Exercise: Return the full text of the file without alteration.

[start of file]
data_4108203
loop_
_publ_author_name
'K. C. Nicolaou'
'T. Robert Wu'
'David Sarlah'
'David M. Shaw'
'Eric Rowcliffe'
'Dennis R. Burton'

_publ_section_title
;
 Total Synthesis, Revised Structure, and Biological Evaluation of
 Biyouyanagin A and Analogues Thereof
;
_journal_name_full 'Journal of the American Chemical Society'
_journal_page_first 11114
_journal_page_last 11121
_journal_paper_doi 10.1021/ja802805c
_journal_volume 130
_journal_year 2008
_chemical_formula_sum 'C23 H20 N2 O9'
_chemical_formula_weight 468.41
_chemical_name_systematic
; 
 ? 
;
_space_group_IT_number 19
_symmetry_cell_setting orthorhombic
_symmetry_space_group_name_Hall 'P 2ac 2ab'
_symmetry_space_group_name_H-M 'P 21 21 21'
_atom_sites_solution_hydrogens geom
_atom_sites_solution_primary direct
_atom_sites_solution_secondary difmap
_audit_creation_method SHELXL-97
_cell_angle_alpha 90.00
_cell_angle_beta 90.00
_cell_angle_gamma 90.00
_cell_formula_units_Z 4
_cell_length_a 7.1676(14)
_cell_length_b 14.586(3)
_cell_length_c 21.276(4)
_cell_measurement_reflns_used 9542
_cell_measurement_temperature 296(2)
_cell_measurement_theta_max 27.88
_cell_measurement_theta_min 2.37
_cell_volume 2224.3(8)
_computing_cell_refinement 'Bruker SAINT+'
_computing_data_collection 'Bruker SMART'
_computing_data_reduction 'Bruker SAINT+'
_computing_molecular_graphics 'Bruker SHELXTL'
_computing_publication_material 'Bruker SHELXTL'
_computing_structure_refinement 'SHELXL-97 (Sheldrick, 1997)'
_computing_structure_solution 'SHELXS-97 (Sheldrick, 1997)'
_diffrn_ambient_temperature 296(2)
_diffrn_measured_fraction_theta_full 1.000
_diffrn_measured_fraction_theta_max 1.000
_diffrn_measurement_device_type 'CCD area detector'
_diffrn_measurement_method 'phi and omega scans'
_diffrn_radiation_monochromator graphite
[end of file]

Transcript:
data_4108203
loop_
_publ_author_name
'K. C. Nicolaou'
'T. Robert Wu'
'David Sarlah'
'David M. Shaw'
'Eric Rowcliffe'
'Dennis R. Burton'

_publ_section_title
;
 Total Synthesis, Revised Structure, and Biological Evaluation of
 Biyouyanagin A and Analogues Thereof
;
_journal_name_full 'Journal of the American Chemical Society'
_journal_page_first 11114
_journal_page_last 11121
_journal_paper_doi 10.1021/ja802805c
_journal_volume 130
_journal_year 2008
_chemical_formula_sum 'C23 H20 N2 O9'
_chemical_formula_weight 468.41
_chemical_name_systematic
; 
 ? 
;
_space_group_IT_number 19
_symmetry_cell_setting orthorhombic
_symmetry_space_group_name_Hall 'P 2ac 2ab'
_symmetry_space_group_name_H-M 'P 21 21 21'
_atom_sites_solution_hydrogens geom
_atom_sites_solution_primary direct
_atom_sites_solution_secondary difmap
_audit_creation_method SHELXL-97
_cell_angle_alpha 90.00
_cell_angle_beta 90.00
_cell_angle_gamma 90.00
_cell_formula_units_Z 4
_cell_length_a 7.1676(14)
_cell_length_b 14.586(3)
_cell_length_c 21.276(4)
_cell_measurement_reflns_used 9542
_cell_measurement_temperature 296(2)
_cell_measurement_theta_max 27.88
_cell_measurement_theta_min 2.37
_cell_volume 2224.3(8)
_computing_cell_refinement 'Bruker SAINT+'
_computing_data_collection 'Bruker SMART'
_computing_data_reduction 'Bruker SAINT+'
_computing_molecular_graphics 'Bruker SHELXTL'
_computing_publication_material 'Bruker SHELXTL'
_computing_structure_refinement 'SHELXL-97 (Sheldrick, 1997)'
_computing_structure_solution 'SHELXS-97 (Sheldrick, 1997)'
_diffrn_ambient_temperature 296(2)
_diffrn_measured_fraction_theta_full 1.000
_diffrn_measured_fraction_theta_max 1.000
_diffrn_measurement_device_type 'CCD area detector'
_diffrn_measurement_method 'phi and omega scans'
_diffrn_radiation_monochromator graphite